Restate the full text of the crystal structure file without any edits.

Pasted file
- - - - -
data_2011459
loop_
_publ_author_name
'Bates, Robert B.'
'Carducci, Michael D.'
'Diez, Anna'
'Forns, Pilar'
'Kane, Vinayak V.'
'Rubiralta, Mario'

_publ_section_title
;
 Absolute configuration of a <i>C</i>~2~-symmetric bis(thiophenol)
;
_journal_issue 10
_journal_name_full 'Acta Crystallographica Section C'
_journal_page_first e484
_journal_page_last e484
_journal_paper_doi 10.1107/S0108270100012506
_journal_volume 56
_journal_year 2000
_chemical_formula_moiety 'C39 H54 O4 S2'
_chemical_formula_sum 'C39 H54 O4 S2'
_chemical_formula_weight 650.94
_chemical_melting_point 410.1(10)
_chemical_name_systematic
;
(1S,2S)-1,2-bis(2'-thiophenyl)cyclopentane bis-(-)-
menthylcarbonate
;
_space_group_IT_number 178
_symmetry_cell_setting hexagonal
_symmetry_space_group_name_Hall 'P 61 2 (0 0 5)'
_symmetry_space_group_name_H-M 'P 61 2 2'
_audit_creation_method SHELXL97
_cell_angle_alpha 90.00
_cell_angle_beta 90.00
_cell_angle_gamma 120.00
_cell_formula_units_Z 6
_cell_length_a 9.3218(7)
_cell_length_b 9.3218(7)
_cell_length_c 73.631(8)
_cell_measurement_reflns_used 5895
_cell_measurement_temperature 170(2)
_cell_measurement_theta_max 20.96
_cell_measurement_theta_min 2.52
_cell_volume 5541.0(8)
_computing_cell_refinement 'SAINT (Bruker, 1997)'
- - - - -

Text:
data_2011459
loop_
_publ_author_name
'Bates, Robert B.'
'Carducci, Michael D.'
'Diez, Anna'
'Forns, Pilar'
'Kane, Vinayak V.'
'Rubiralta, Mario'

_publ_section_title
;
 Absolute configuration of a <i>C</i>~2~-symmetric bis(thiophenol)
;
_journal_issue 10
_journal_name_full 'Acta Crystallographica Section C'
_journal_page_first e484
_journal_page_last e484
_journal_paper_doi 10.1107/S0108270100012506
_journal_volume 56
_journal_year 2000
_chemical_formula_moiety 'C39 H54 O4 S2'
_chemical_formula_sum 'C39 H54 O4 S2'
_chemical_formula_weight 650.94
_chemical_melting_point 410.1(10)
_chemical_name_systematic
;
(1S,2S)-1,2-bis(2'-thiophenyl)cyclopentane bis-(-)-
menthylcarbonate
;
_space_group_IT_number 178
_symmetry_cell_setting hexagonal
_symmetry_space_group_name_Hall 'P 61 2 (0 0 5)'
_symmetry_space_group_name_H-M 'P 61 2 2'
_audit_creation_method SHELXL97
_cell_angle_alpha 90.00
_cell_angle_beta 90.00
_cell_angle_gamma 120.00
_cell_formula_units_Z 6
_cell_length_a 9.3218(7)
_cell_length_b 9.3218(7)
_cell_length_c 73.631(8)
_cell_measurement_reflns_used 5895
_cell_measurement_temperature 170(2)
_cell_measurement_theta_max 20.96
_cell_measurement_theta_min 2.52
_cell_volume 5541.0(8)
_computing_cell_refinement 'SAINT (Bruker, 1997)'